The ileum is a specific section of the digestive system, which is one part of the small intestine. Distal is an anatomical term describing the positioning of a body part relative to a central point. The distal ileum is actually the end portion of the small intestine, before it transitions into the large intestine. This particular area of the gastrointestinal tract absorbs nutrients and bile from the food breakdown process.
Each person's gastrointestinal system is separated into different segments, depending on their function. The small intestine, of which the distal ileum is part, follows after the stomach segment. In the stomach, food is mixed up with acid before it is moved into the first part of the small intestine. With three main parts to it, the small intestine consists of the duodenum, the jejunum and the ileum, in that order.
Bile and digestive enzymes are released from the liver, gallbladder and pancreas into the duodenum to further break down food. The enzymes cut up protein and carbohydrate substances, and the bile sticks to the fats so other specialized enzymes can break them down. After the duodenum, the food moves into the jejunum and then into the ileum. Most of the fat is absorbed before it gets to the ileum, but by the time the food gets to the distal ileum, most of the other nutrients are absorbed. In addition, the ileum collects the bile salts in the mixture and sends it back to their origin in the liver so the liver can use the material again.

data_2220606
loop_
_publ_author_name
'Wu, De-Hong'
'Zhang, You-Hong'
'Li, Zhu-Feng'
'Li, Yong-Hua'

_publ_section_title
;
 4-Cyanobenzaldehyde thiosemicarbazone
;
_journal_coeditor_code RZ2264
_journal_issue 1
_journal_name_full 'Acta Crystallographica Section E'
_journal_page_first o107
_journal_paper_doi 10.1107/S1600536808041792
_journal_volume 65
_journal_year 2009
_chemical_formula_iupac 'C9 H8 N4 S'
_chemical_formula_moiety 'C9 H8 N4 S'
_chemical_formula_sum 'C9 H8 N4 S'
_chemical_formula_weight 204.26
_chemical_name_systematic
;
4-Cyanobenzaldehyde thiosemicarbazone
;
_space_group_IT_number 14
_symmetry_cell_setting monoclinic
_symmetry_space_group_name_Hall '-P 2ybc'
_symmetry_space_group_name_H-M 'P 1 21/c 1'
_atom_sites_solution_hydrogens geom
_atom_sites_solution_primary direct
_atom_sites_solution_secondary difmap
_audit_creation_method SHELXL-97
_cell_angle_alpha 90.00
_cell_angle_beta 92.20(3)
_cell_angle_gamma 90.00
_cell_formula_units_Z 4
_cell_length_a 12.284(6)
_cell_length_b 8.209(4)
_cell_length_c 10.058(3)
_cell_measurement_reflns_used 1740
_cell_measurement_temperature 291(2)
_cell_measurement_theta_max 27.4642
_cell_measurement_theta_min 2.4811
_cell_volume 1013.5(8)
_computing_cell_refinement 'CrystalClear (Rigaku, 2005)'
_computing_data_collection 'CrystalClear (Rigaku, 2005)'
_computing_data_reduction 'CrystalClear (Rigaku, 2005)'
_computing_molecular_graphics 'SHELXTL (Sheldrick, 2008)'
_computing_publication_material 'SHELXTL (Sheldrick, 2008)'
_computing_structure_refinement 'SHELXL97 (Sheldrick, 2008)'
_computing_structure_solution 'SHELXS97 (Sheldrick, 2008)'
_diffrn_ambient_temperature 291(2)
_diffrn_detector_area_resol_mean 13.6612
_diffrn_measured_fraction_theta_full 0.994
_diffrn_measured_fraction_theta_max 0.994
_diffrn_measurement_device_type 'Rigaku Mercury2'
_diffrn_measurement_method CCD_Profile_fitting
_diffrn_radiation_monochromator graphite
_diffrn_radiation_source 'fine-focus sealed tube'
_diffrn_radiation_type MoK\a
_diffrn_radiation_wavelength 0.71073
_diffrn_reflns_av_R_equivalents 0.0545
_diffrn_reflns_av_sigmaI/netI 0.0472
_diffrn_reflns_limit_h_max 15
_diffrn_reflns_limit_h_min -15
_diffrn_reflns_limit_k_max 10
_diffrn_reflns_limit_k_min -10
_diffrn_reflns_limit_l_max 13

As the end of the small intestine furthest away from the center of the body, the distal ileum portion turns into the start of the large intestine. By the time ingested food gets to this point, past the distal ileum, all that is left is the fibrous component of the food and liquid. The large intestine then absorbs excess water and salts from this substance and turns the remainder into waste.
Individual portions of the digestive system perform different jobs and therefore have specifically evolved cell linings. The ileum is lined with cells that form many little folds on the inside of the digestive tract. Each of these little folds contains a network of tiny blood vessels close to the surface. When nutrients or bile salts come into contact with the folds, they move through the cells and into the blood vessels, which carry them away to other parts of the body.